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Why do we continue to ignore the role of Structural Racism and Neo-Liberal Capitalism when talking about the black community in Grand Rapids?

October 16, 2019

Within the last few days there have been a few news articles that people have been sharing on social media, articles that specifically have to do with economic issues facing the black community in Michigan and in Grand Rapids.

The first article appeared in the online news source Michigan Advance, with the headline, Michigan gets called out for having the most Black children living in concentrated poverty

The Michigan Advance piece is based upon data in a new report from the Annie E. Casey Foundation, looking at child poverty in the US.  According to the report, Michigan has the highest rate of African American children living in poverty than anywhere else in the country.

The second article appeared on MLive yesterday, with a headline that read, Grand Rapids ward with highest black population gets least investment from city

The MLive article focuses on the City’s 3rd ward and how there has been a lack of investment in that area, both from government and the private sector. The MLive article relies exclusively on former or current city officials, which means that those most impacted by the economic disparity are excluded from having any input.

Third Ward Commissioner Senita Lenear is referenced quite a bit in this article and talks a great deal about the need for equity in the third ward. Having more equity in the third ward would be a good thing, but there is no real conversation about how to create equity, besides advocating for more public and private investment. In fact, what is glaringly absent from both articles is a critique of structural racism and neo-liberal capitalism.

The omission of both structural racism/white supremacy and neo-liberal capitalism should not surprise us, considering most mainstream news sources do not explore these themes. In both of these news articles it is more focuses on how resilient black people are or, in the case of the MLive story, how the third ward can get the private sector to invest in the area. Ironically, calling for more private investment will likely exasperate the problem, since private investment is just one form of neo-liberal capitalism.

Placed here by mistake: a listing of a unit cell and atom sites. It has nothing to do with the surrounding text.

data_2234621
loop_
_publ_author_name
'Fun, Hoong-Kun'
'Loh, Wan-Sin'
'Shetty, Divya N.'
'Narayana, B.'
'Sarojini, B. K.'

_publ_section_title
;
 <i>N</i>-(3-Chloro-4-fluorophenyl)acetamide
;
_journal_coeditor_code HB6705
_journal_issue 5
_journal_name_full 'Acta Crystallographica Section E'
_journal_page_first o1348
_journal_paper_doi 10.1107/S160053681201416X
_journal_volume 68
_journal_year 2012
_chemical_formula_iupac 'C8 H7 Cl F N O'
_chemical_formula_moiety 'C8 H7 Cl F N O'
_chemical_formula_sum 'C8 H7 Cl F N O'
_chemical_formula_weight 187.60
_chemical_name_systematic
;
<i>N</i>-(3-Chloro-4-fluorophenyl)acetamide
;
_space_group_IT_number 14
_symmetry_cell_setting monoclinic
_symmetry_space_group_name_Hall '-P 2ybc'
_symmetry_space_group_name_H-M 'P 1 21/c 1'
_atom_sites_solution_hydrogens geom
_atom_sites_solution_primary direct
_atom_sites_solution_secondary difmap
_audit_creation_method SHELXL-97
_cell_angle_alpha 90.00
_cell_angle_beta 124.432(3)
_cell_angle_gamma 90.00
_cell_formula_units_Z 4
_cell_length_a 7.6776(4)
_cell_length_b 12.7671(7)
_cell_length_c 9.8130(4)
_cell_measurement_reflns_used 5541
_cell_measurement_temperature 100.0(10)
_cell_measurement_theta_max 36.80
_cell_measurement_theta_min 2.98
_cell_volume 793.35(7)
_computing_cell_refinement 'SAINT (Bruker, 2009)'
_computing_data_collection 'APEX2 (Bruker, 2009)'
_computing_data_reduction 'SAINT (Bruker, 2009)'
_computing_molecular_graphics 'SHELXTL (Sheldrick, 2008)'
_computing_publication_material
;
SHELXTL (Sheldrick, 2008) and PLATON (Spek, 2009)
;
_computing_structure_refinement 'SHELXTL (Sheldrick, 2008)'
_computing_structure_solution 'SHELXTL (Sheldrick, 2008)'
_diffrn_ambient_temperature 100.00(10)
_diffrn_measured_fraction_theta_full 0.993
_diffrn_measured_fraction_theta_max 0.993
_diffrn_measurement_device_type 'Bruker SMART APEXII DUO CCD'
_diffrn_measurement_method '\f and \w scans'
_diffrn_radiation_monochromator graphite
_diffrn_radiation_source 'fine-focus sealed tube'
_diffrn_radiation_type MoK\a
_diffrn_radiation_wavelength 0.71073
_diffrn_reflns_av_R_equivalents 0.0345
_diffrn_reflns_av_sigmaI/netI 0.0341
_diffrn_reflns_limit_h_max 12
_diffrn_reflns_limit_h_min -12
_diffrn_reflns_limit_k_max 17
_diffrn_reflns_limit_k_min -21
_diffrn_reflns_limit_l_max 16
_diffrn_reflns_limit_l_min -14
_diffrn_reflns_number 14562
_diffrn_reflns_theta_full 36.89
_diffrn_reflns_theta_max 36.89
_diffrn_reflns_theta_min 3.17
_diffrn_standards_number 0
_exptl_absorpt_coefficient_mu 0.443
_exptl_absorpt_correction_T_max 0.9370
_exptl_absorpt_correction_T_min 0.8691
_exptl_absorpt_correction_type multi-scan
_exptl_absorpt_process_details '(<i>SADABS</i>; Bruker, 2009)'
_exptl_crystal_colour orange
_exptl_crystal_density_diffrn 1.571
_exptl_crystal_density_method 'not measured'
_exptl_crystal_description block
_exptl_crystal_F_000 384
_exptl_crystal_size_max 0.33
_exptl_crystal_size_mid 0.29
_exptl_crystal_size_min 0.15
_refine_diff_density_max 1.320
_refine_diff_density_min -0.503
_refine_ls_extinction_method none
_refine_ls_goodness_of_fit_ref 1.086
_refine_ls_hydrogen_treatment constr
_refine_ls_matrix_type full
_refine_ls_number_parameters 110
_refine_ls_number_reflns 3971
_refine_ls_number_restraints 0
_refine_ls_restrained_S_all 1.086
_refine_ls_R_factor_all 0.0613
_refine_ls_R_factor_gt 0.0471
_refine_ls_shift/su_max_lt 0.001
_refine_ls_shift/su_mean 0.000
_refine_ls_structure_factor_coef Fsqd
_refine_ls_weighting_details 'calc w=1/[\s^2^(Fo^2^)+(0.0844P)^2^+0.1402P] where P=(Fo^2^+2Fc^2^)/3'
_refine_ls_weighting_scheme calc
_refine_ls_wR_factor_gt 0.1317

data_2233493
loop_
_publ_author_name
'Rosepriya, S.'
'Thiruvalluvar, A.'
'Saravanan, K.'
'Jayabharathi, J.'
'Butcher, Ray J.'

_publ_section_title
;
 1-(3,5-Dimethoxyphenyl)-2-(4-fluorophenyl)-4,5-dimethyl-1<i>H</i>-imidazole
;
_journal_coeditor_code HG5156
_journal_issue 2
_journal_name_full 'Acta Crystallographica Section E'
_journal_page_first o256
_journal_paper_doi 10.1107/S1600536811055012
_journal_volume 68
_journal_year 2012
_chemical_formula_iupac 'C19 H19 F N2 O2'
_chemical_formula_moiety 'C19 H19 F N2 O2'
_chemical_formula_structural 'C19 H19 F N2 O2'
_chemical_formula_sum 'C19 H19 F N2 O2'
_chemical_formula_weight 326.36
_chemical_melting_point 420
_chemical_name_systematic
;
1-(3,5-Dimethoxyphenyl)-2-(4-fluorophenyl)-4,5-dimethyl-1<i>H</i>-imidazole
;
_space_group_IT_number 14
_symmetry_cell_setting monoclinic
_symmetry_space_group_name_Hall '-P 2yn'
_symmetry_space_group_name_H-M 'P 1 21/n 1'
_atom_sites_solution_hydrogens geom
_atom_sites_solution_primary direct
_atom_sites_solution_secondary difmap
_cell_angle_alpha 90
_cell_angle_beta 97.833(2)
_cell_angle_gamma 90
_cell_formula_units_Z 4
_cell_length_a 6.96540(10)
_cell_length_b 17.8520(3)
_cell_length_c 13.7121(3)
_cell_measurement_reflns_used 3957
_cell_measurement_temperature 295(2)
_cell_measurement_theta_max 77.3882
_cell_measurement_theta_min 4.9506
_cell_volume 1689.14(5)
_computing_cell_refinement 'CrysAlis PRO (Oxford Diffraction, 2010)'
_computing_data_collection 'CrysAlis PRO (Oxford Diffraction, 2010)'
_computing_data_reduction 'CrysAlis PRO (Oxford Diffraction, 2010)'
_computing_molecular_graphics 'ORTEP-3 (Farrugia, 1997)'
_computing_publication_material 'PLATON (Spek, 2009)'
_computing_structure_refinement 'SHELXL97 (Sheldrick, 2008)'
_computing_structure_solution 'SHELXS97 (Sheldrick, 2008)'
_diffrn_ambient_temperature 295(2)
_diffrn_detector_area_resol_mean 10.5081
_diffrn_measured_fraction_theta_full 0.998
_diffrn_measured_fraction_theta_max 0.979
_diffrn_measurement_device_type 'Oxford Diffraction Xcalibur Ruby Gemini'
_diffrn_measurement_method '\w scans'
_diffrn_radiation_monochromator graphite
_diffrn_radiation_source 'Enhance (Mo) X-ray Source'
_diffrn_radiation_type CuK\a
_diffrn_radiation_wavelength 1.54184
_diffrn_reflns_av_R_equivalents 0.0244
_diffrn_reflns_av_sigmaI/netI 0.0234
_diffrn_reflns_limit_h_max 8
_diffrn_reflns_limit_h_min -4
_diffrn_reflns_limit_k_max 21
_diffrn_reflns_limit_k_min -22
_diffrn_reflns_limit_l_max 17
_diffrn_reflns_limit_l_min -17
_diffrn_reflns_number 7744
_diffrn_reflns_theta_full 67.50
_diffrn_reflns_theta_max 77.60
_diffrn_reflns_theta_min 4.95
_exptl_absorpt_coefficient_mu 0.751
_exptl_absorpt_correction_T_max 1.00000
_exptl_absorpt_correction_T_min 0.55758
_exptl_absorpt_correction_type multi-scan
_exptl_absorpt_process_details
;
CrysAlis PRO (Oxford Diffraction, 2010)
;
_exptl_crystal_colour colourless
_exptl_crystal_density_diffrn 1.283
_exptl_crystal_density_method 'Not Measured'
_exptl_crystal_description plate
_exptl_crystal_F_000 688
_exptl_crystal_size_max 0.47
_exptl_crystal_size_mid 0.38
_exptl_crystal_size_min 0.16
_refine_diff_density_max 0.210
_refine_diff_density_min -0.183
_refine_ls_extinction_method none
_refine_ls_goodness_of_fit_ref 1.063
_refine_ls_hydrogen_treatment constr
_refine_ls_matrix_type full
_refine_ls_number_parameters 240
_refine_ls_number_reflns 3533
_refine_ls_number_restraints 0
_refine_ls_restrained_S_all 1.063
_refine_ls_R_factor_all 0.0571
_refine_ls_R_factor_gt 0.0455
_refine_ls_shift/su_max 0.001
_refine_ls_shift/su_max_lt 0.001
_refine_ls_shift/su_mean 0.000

In fact, there has been recent private sector interest in the third ward, specifically from AmplifyGR and Start Garden. Of course, both of these entities are DeVos family creations, with AmplifyGR seeking to dictate economic policy in the Boston Square area (by spending millions on buying up property), and Start Garden attempting to convince black people that if they have a great business idea, Start Garden will give them start up money. However, both attempts have serious flaws.

The AmplifyGR model follows the White Savior model of outside investment, but only on the terms that benefit those doing the saving. The Start Garden model might benefit a few select members of the black community, but it ignores the larger, structural problems caused by white supremacy and capitalism. I mean, what does it say about the economic system of capitalism, when people in Grand Rapids have to pitch business ideas within a contest format, with money supplied by the wealthiest family in the area, and then that same family gets to keep some of the profits made by the few black business ideas that are successful.

There are some real alternatives and solutions. Look at what the Movement for Black Lives has been advocating over the past few years. Their platform is very comprehensive and includes the following: An End to the War on Black People, Reparations, Divest-Invest, Economic Justice, Community Control and Political Power

Implementing this kind of platform would not only confront structural racism and neo-liberal capitalism, it would eliminate the need for the AmplifyGR and Start Gardens of the world.

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